Regulation, especially of mortgages, is community bankers’ number-one complaint. Preston Kennedy, who runs Bank of Zachary, in Louisiana, which has assets of $250m, says he has had to expand his mortgage department from three people to six, and add a senior officer to oversee it, in the past five years. Mr Zimmerman says borrowers must sign or initial a typical mortgage agreement in well over 30 places. Reading the papers in full would take hours, but after just one “their mind would be fried anyway”. The idea is to help customers make better decisions (after the disastrous pre-crisis subprime boom), but he doubts that it does.
Camden Fine, head of the ICBA, likens the rules to a “cookie-cutter”. In essence, only “qualified” mortgages meeting certain criteria (eg, on the ratio of debt to income) may be sold to Fannie Mae and Freddie Mac, the government-owned giants that dominate the secondary market. Banks fear that if they make loans that do not fit the template, borrowers who are unable to repay may sue, claiming that lenders were careless. The ICBA knows of no suits yet, but bankers are nervous. Scott Heitkamp, chief executive of ValueBank Texas, in Corpus Christi, says he no longer makes such loans, although “they were our bread and butter for years”. Mr Zimmerman does, “with trepidation”.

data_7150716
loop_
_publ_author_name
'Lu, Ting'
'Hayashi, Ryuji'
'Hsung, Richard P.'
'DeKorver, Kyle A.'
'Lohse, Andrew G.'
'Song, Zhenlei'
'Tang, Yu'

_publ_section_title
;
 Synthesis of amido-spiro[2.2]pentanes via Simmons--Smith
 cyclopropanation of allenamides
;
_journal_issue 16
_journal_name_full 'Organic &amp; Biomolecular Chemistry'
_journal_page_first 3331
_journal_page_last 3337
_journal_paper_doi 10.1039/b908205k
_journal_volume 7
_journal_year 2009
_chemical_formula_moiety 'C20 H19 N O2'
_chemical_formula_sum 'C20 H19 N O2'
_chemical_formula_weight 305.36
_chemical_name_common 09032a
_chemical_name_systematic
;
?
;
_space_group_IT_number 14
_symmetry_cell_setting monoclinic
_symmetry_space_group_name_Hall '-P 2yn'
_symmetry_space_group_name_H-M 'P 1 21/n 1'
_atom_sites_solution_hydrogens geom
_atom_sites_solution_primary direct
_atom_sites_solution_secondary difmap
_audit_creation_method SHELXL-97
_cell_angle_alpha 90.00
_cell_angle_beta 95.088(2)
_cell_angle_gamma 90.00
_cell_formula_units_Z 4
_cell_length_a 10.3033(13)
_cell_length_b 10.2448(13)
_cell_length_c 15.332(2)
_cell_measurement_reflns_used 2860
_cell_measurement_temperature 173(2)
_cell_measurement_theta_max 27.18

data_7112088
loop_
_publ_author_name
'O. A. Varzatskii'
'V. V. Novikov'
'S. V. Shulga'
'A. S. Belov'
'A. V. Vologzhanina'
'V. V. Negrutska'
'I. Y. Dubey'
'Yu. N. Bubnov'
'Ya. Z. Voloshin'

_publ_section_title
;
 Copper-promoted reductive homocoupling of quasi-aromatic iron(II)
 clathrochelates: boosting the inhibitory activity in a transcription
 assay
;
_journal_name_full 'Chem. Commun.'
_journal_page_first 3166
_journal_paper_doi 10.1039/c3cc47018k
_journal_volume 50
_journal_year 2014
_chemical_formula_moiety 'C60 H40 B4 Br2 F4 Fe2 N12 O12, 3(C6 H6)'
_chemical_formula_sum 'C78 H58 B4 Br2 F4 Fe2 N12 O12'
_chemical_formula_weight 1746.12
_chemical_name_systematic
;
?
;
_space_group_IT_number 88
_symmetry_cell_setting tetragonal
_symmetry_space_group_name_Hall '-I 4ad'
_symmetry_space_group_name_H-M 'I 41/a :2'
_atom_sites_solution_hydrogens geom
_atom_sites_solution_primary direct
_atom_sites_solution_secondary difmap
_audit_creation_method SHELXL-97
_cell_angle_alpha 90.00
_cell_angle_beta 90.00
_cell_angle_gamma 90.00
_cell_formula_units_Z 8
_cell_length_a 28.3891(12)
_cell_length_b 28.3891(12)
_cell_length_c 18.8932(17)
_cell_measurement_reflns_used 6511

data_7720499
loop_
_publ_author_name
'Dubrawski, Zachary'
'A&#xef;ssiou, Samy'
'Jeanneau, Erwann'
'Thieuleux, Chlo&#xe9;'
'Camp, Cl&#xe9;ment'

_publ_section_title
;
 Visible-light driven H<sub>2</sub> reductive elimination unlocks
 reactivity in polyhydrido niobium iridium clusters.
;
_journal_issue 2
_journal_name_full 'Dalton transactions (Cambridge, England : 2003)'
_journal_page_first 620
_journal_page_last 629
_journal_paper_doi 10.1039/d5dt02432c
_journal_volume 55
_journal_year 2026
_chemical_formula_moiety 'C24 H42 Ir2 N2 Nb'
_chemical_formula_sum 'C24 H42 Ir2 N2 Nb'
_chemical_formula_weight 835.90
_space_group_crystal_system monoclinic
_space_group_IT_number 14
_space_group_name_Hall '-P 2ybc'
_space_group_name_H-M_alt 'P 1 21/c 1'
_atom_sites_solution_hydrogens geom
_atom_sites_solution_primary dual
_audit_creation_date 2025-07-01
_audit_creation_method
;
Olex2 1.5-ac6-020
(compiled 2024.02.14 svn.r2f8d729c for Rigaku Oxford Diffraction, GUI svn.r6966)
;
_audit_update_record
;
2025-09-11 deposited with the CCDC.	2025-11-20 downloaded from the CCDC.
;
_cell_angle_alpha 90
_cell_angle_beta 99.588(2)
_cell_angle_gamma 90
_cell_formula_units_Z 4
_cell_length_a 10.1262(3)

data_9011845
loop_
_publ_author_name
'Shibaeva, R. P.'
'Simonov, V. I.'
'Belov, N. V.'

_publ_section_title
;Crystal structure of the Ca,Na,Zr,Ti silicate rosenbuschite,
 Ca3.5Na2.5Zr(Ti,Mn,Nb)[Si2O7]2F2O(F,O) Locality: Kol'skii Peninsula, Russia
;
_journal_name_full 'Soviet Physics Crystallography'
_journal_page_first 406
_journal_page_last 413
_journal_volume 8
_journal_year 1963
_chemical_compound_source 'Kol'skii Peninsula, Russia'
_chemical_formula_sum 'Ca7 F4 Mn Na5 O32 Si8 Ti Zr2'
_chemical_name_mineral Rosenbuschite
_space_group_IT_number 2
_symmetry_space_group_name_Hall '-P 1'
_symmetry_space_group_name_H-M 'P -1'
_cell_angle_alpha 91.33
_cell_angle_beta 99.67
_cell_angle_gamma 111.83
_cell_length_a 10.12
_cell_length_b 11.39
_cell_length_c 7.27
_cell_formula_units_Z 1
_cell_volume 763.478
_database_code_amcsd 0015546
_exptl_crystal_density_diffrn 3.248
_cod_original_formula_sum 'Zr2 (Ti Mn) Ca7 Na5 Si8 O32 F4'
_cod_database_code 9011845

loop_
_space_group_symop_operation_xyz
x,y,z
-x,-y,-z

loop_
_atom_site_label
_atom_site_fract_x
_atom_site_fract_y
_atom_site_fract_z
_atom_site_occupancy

Despite all this, community banks’ business model has held up pretty well. In the 12 months to March, according to the Federal Deposit Insurance Corporation (FDIC), the main supervisor of most of them, community banks’ loan books grew by 7.7%, more than twice the rate at other, mainly much bigger, lenders. Net income rose by 10.4%, against 12.7% for the whole industry. Returns on equity, at 9.2%, were a little below the average.
Nevertheless, the fixed costs of regulation weigh more on them than on bigger lenders. And they have other troubles to contend with. Perhaps most important is the cost of keeping up with information technology—both to provide customers with the online services they have come to expect (see article) and to guard against cyber-attacks—which, like regulation, is a heavier burden the smaller you are. The expense of “two delivery channels” creates “another pressure point”, says Standard’s Mr Zimmerman.